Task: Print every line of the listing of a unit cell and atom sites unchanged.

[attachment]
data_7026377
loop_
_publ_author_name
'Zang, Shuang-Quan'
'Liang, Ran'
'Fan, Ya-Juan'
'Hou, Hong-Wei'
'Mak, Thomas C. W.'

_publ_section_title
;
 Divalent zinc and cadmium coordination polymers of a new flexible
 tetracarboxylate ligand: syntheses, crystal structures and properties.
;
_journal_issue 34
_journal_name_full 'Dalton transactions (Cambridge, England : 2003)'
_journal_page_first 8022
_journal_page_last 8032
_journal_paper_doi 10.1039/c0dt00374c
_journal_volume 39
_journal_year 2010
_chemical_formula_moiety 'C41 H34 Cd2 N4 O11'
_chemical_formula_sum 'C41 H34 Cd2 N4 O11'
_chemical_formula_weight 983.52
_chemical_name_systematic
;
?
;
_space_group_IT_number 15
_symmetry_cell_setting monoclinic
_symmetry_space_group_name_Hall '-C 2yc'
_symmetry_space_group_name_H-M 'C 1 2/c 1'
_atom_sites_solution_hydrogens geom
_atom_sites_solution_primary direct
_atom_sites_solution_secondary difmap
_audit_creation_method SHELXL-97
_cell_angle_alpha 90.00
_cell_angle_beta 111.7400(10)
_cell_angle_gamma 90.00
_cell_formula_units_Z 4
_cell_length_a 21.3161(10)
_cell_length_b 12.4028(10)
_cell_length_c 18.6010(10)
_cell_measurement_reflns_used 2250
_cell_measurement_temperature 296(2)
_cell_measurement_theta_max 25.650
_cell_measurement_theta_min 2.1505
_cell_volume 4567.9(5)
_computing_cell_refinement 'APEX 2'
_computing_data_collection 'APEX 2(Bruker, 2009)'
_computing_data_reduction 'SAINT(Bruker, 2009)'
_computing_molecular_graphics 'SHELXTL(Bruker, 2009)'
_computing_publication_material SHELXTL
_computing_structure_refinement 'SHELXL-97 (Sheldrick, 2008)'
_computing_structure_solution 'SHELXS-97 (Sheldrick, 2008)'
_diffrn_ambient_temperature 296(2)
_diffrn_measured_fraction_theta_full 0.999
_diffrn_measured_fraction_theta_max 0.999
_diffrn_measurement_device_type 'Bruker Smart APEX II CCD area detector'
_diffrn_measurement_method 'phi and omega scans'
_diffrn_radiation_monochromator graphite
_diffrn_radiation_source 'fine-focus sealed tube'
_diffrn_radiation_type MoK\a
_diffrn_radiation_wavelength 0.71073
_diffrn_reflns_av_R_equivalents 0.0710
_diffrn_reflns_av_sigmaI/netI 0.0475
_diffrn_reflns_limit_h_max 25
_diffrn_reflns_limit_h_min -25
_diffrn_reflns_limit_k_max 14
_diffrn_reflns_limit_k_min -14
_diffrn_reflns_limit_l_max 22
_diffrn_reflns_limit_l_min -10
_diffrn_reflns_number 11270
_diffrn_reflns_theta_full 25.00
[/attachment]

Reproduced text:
data_7026377
loop_
_publ_author_name
'Zang, Shuang-Quan'
'Liang, Ran'
'Fan, Ya-Juan'
'Hou, Hong-Wei'
'Mak, Thomas C. W.'

_publ_section_title
;
 Divalent zinc and cadmium coordination polymers of a new flexible
 tetracarboxylate ligand: syntheses, crystal structures and properties.
;
_journal_issue 34
_journal_name_full 'Dalton transactions (Cambridge, England : 2003)'
_journal_page_first 8022
_journal_page_last 8032
_journal_paper_doi 10.1039/c0dt00374c
_journal_volume 39
_journal_year 2010
_chemical_formula_moiety 'C41 H34 Cd2 N4 O11'
_chemical_formula_sum 'C41 H34 Cd2 N4 O11'
_chemical_formula_weight 983.52
_chemical_name_systematic
;
?
;
_space_group_IT_number 15
_symmetry_cell_setting monoclinic
_symmetry_space_group_name_Hall '-C 2yc'
_symmetry_space_group_name_H-M 'C 1 2/c 1'
_atom_sites_solution_hydrogens geom
_atom_sites_solution_primary direct
_atom_sites_solution_secondary difmap
_audit_creation_method SHELXL-97
_cell_angle_alpha 90.00
_cell_angle_beta 111.7400(10)
_cell_angle_gamma 90.00
_cell_formula_units_Z 4
_cell_length_a 21.3161(10)
_cell_length_b 12.4028(10)
_cell_length_c 18.6010(10)
_cell_measurement_reflns_used 2250
_cell_measurement_temperature 296(2)
_cell_measurement_theta_max 25.650
_cell_measurement_theta_min 2.1505
_cell_volume 4567.9(5)
_computing_cell_refinement 'APEX 2'
_computing_data_collection 'APEX 2(Bruker, 2009)'
_computing_data_reduction 'SAINT(Bruker, 2009)'
_computing_molecular_graphics 'SHELXTL(Bruker, 2009)'
_computing_publication_material SHELXTL
_computing_structure_refinement 'SHELXL-97 (Sheldrick, 2008)'
_computing_structure_solution 'SHELXS-97 (Sheldrick, 2008)'
_diffrn_ambient_temperature 296(2)
_diffrn_measured_fraction_theta_full 0.999
_diffrn_measured_fraction_theta_max 0.999
_diffrn_measurement_device_type 'Bruker Smart APEX II CCD area detector'
_diffrn_measurement_method 'phi and omega scans'
_diffrn_radiation_monochromator graphite
_diffrn_radiation_source 'fine-focus sealed tube'
_diffrn_radiation_type MoK\a
_diffrn_radiation_wavelength 0.71073
_diffrn_reflns_av_R_equivalents 0.0710
_diffrn_reflns_av_sigmaI/netI 0.0475
_diffrn_reflns_limit_h_max 25
_diffrn_reflns_limit_h_min -25
_diffrn_reflns_limit_k_max 14
_diffrn_reflns_limit_k_min -14
_diffrn_reflns_limit_l_max 22
_diffrn_reflns_limit_l_min -10
_diffrn_reflns_number 11270
_diffrn_reflns_theta_full 25.00